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When talking about scalars, mathematicians usually use your definition, that is, something which doesn't vary with coordinate changes. (Basically, that there's some mapping to the actual points in space, in which the scalar is well defined) When physicists talk about scalars, we usually refer to Lorentz scalars, which requires two things: Invariance under ...


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There seem to be two different questions here: (1) How are the components of a vector actually defined, and (2) Why does the component of the force perpendicular to the velocity lead only to changes in the direction of motion and not the speed. The first question has essentially been answered in one of the other answers, but let me make a few comments ...


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But I just don't get it. I mean as long as you can make a triangle with three vectors, any two can be called the components of the remaining one. Actually, you do get it: what you have said is perfectly correct, as long as you exclude degenerate triangles (ones that collapse to a line, which happens when the sum of two side lengths equals the third ...


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The vectors ${\bf F}$ and $\bf v$ cannot be added. That is to say: you can't draw a geometric line connecting the two because they cannot be added. They have different units and represent very different things. You actually have to use Newton's laws: ${\bf F}=m \dot{\bf v}$ to figure out how $\bf v$ changes.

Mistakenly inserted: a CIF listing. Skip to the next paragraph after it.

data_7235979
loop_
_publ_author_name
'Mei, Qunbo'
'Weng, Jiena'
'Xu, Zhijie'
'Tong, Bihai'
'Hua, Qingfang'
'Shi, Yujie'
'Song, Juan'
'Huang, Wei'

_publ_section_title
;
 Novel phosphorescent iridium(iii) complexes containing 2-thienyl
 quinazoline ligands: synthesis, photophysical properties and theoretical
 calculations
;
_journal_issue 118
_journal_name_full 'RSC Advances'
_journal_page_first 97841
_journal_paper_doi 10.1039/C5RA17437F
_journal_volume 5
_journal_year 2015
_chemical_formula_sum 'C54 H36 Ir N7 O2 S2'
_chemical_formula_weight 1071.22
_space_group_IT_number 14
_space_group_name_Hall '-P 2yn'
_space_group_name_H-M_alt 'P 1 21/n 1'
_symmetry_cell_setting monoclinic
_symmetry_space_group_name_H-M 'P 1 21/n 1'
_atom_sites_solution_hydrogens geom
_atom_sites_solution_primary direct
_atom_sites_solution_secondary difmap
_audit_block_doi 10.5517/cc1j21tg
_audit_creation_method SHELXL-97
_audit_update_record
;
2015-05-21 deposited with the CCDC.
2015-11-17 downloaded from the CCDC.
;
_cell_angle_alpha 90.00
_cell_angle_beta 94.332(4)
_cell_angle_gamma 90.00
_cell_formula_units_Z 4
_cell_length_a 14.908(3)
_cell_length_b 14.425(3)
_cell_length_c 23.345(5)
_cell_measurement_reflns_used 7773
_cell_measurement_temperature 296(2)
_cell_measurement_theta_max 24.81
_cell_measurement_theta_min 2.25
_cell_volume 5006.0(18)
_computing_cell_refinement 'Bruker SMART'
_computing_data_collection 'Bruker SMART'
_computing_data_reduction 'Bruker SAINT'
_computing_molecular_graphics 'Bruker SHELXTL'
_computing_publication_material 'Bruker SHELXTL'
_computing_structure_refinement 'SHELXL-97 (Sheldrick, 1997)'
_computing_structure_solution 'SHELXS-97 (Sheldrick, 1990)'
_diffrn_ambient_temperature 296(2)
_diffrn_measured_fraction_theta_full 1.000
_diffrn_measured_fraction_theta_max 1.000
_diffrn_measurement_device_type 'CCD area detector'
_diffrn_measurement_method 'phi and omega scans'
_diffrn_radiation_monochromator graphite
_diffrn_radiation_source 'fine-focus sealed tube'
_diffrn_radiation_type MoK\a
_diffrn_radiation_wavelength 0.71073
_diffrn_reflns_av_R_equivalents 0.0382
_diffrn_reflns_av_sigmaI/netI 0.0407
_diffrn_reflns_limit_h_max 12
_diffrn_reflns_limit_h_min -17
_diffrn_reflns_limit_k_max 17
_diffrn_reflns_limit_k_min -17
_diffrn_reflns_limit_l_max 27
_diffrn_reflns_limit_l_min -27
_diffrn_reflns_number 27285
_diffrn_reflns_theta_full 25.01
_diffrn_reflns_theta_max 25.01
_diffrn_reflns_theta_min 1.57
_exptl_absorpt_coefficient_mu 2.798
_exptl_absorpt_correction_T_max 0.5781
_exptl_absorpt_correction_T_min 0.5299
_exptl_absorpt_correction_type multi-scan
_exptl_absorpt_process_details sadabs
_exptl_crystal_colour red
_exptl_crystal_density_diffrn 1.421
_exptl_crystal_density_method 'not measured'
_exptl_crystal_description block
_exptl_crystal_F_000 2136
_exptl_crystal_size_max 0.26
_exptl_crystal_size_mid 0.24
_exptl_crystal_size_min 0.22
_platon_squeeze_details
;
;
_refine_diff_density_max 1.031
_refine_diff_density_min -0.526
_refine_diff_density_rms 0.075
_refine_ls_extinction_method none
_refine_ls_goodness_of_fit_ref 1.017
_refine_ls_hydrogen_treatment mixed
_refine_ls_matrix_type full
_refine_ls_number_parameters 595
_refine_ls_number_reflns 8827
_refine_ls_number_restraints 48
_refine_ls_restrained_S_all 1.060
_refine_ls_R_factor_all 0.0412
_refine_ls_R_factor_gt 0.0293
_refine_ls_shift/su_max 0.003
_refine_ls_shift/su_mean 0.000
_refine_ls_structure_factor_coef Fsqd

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Just going to guess what you are getting at, sorry if I misunderstand you. Perpendicular vectors are orthogonal, you cannot express one in terms of the other and you can extend this idea into 3,4 or more dimensions. They are called basis vectors. If you Google basis vectors that might help. As an example, I can walk in the left or right directions in a ...


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Draw a picture... From here the answer should be obvious. Don't focus just on the math - look at what is actually going on.


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Gauss' Law says $\iint_S \mathbf{E} \cdot \mathbf{dA} = Q/\epsilon_0$ whereas the total vector area is $\iint_S \mathbf{dA}=\mathbf{0}$ for some closed surface $S$. The total vector area is taking vector sum of all the differential area vectors that are normal to the surface, whereas $\iint_S \mathbf{E} \cdot \mathbf{dA} = Q/\epsilon_0$ is taking the dot ...


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When you find the vector area of a closed surface you are dealing with vectors and the total sum is zero. However, when you use Gauss' law with a constant E what you are integrating is a scalar, and that gives you the surface (not zero).


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Let's assume that the rain is pretty consistent in the interim you have to go between two points. Your front side absorbs most of the water as you move along the path. Every moment you're moving, your shirt gets some water in it. The water density of the environment is pretty consistent now, so if you move faster, you trace out a larger volume differential ...